Copyrights provide ownership rights to the creators of original work. Numerous forms of creative work receive copyright protection whether the work is distributed widely or not at all. Below, we’ve answered common questions to help no matter your copyright needs.
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Copyrights are a form of intellectual property that apply to original creative work such as music, movies, visual art, choreography, literary works, and software. In order to receive copyright protection, the original work must be in a fixed, tangible form of expression (ideas and concepts don’t apply).
A creative work does not necessarily have to be distributed or published in order to receive copyright protection. So whether the work is Taylor Swift’s latest album or the album you recorded in your bedroom in 2009, copyright protection is in place. (Yes, even if no one knows that album exists but you.)
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Whether you’re a copyright owner or are hoping to use a copyrighted work, understanding copyright ownership is extremely important. Not only does copyright provide legal protections for a work’s owner, copyright rules also open works up to the public after they’ve existed for a certain length of time.
The Copyright Act of 1976 grants five specific rights to copyright owners:
Copyright ownership can belong to a single creator, multiple creators, hiring party, or another party designated by the creator.
The U.S. Copyright Office maintains copyright information in an electronic public catalog. Currently, the catalog contains copyright information from 1978 to present. The catalog’s records include registrations, renewals, and recorded ownership transfers.
Prior to 1978, records were handwritten or typed (but not digitized). Though the office has a long-term goal of digitizing all copyright records, for now, pre-1978 records can only be viewed in person at the Copyright Office Reading Room in Washington D.C. You can also request the office to conduct a search for you, but that comes with a minimum $400 fee.
Copyright notice informs the public that a work’s ownership is claimed, identifies the owner, and may make for smoother litigation in the case of infringement. A notice generally contains three elements: the copyright symbol © (or ℗ for phonorecords, aka sound recordings), the initial publication year, and the copyright owner’s name.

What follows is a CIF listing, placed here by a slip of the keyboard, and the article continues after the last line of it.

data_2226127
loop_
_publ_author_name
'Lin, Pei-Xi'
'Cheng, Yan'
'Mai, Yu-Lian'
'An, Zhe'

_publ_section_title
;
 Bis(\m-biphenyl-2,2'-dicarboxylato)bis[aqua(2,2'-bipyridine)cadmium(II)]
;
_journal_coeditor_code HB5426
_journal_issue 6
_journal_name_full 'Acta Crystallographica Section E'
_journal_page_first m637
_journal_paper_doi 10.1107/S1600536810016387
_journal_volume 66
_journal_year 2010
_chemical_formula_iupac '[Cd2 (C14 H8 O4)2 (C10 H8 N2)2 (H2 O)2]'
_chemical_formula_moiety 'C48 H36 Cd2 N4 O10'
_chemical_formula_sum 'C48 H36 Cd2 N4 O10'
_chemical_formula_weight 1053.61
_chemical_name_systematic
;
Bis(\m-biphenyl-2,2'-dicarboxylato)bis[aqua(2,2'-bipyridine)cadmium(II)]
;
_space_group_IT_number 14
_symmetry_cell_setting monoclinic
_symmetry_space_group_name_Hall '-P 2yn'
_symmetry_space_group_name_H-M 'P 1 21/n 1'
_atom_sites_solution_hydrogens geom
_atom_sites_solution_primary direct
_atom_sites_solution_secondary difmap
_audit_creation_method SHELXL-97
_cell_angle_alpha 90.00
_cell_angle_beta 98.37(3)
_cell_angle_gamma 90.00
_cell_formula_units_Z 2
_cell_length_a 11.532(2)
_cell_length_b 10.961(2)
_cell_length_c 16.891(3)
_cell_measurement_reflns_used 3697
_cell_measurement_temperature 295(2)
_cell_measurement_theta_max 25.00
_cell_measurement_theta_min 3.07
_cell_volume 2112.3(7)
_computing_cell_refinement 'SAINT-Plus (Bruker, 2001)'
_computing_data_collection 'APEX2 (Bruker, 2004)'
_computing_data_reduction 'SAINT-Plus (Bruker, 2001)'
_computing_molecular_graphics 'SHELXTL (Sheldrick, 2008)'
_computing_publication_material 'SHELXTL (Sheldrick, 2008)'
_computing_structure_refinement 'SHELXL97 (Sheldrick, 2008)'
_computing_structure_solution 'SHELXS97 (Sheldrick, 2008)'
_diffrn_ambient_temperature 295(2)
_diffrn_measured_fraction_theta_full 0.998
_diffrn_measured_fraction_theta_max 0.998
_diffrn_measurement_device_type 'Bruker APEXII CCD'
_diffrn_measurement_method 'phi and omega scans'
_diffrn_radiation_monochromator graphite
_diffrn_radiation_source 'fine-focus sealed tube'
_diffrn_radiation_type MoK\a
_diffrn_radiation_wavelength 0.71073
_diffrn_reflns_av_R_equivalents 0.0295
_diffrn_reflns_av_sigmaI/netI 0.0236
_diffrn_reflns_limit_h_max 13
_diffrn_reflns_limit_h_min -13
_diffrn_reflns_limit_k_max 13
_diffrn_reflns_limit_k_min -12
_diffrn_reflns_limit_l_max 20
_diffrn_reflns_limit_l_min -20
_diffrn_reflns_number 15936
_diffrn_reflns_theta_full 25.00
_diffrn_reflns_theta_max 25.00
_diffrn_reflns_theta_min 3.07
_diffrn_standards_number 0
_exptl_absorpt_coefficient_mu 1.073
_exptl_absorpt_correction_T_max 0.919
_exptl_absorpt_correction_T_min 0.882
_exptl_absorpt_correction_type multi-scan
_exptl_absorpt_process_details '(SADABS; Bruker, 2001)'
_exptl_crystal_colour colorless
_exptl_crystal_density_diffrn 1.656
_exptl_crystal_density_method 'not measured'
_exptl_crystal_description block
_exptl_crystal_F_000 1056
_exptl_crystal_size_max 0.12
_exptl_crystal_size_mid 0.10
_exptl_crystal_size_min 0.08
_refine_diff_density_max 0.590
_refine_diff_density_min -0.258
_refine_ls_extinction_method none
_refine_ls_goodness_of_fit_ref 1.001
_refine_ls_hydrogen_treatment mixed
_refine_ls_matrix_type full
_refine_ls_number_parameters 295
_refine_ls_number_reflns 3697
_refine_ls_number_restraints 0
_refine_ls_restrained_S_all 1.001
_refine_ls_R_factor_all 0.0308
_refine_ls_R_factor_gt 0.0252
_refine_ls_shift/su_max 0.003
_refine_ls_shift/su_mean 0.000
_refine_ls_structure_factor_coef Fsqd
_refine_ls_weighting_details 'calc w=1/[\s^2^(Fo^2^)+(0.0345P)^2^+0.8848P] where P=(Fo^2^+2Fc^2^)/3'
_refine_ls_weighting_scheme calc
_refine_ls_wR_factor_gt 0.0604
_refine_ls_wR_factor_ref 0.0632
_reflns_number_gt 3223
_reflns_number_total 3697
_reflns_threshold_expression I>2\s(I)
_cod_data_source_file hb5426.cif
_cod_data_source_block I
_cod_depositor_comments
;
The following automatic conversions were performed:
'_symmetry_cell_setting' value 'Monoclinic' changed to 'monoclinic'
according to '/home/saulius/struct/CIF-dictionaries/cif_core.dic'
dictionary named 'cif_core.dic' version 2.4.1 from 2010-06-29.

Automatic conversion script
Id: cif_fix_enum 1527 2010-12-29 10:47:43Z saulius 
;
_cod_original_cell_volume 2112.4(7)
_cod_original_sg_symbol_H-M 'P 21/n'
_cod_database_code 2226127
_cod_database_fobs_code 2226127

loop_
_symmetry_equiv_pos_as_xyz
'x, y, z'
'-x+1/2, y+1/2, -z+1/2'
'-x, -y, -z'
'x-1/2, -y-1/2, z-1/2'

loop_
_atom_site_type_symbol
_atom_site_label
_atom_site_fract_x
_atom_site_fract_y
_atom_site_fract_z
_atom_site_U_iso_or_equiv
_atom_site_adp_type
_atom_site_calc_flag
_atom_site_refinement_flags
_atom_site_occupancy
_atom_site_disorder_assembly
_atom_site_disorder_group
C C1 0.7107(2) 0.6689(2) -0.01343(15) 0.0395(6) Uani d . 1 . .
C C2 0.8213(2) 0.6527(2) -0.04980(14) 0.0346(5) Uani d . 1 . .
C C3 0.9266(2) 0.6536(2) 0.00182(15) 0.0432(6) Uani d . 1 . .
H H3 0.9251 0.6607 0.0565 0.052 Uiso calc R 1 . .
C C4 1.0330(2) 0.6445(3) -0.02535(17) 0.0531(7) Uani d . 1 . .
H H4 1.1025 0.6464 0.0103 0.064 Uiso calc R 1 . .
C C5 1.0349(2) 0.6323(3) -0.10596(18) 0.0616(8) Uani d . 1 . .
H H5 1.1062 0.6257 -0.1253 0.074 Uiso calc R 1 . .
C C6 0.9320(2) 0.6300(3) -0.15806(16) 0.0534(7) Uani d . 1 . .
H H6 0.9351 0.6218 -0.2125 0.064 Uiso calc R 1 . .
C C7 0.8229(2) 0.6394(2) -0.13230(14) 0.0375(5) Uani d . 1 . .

Copyright notice is not required for unpublished or foreign works. (Works published prior to March 1, 1989 follow a different set of rules, and notice is likely required.)
Only with permission. It’s up to copyright owners to determine if and how a work is used. If you use a copyrighted work without permission and without following the rules of use set forth by the owner, you’re entering infringement territory.
When a copyright’s owner dies, the work does not immediately enter the public domain. For works created after 1978, copyrights last the lifetime of the owner plus 70 years. If the owner addressed the copyright in their will, ownership is transferred to their estate or a designated party. (If no will exists, determining ownership may be messy, though the copyright will be valid for the full term.)
If a work created after 1978 has multiple authors, the term lasts for 70 years after the last surviving author’s death. For works made for hire, anonymous works, and pseudonymous works, the copyright duration is 95 years from first publication or 120 years from creation, whichever is shorter.
Works created before 1978 have a much shorter duration. After copyright expiration, the work enters the public domain and is free to use without permission or payment.
Registering a copyright can be tricky, so we’ve outlined what you need to know to help smooth out the process.